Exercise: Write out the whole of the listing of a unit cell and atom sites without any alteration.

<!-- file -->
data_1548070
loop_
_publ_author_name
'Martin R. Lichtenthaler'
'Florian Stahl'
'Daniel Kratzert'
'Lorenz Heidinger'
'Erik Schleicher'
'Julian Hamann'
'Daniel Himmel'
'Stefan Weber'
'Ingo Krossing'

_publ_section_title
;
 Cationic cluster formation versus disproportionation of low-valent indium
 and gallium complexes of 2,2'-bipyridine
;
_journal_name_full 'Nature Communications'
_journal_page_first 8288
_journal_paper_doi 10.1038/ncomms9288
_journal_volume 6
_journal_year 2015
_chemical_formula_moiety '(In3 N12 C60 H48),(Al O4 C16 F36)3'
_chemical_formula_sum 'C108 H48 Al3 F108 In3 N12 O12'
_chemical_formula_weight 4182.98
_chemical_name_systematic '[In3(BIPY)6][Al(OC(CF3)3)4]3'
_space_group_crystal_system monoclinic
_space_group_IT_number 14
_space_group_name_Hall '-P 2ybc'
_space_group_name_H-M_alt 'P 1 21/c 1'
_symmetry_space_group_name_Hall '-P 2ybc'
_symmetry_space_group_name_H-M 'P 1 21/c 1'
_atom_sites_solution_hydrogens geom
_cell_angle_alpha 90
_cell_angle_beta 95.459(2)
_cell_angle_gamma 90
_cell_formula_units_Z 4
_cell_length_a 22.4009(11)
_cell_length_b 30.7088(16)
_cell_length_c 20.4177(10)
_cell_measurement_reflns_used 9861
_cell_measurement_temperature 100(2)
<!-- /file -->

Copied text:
data_1548070
loop_
_publ_author_name
'Martin R. Lichtenthaler'
'Florian Stahl'
'Daniel Kratzert'
'Lorenz Heidinger'
'Erik Schleicher'
'Julian Hamann'
'Daniel Himmel'
'Stefan Weber'
'Ingo Krossing'

_publ_section_title
;
 Cationic cluster formation versus disproportionation of low-valent indium
 and gallium complexes of 2,2'-bipyridine
;
_journal_name_full 'Nature Communications'
_journal_page_first 8288
_journal_paper_doi 10.1038/ncomms9288
_journal_volume 6
_journal_year 2015
_chemical_formula_moiety '(In3 N12 C60 H48),(Al O4 C16 F36)3'
_chemical_formula_sum 'C108 H48 Al3 F108 In3 N12 O12'
_chemical_formula_weight 4182.98
_chemical_name_systematic '[In3(BIPY)6][Al(OC(CF3)3)4]3'
_space_group_crystal_system monoclinic
_space_group_IT_number 14
_space_group_name_Hall '-P 2ybc'
_space_group_name_H-M_alt 'P 1 21/c 1'
_symmetry_space_group_name_Hall '-P 2ybc'
_symmetry_space_group_name_H-M 'P 1 21/c 1'
_atom_sites_solution_hydrogens geom
_cell_angle_alpha 90
_cell_angle_beta 95.459(2)
_cell_angle_gamma 90
_cell_formula_units_Z 4
_cell_length_a 22.4009(11)
_cell_length_b 30.7088(16)
_cell_length_c 20.4177(10)
_cell_measurement_reflns_used 9861
_cell_measurement_temperature 100(2)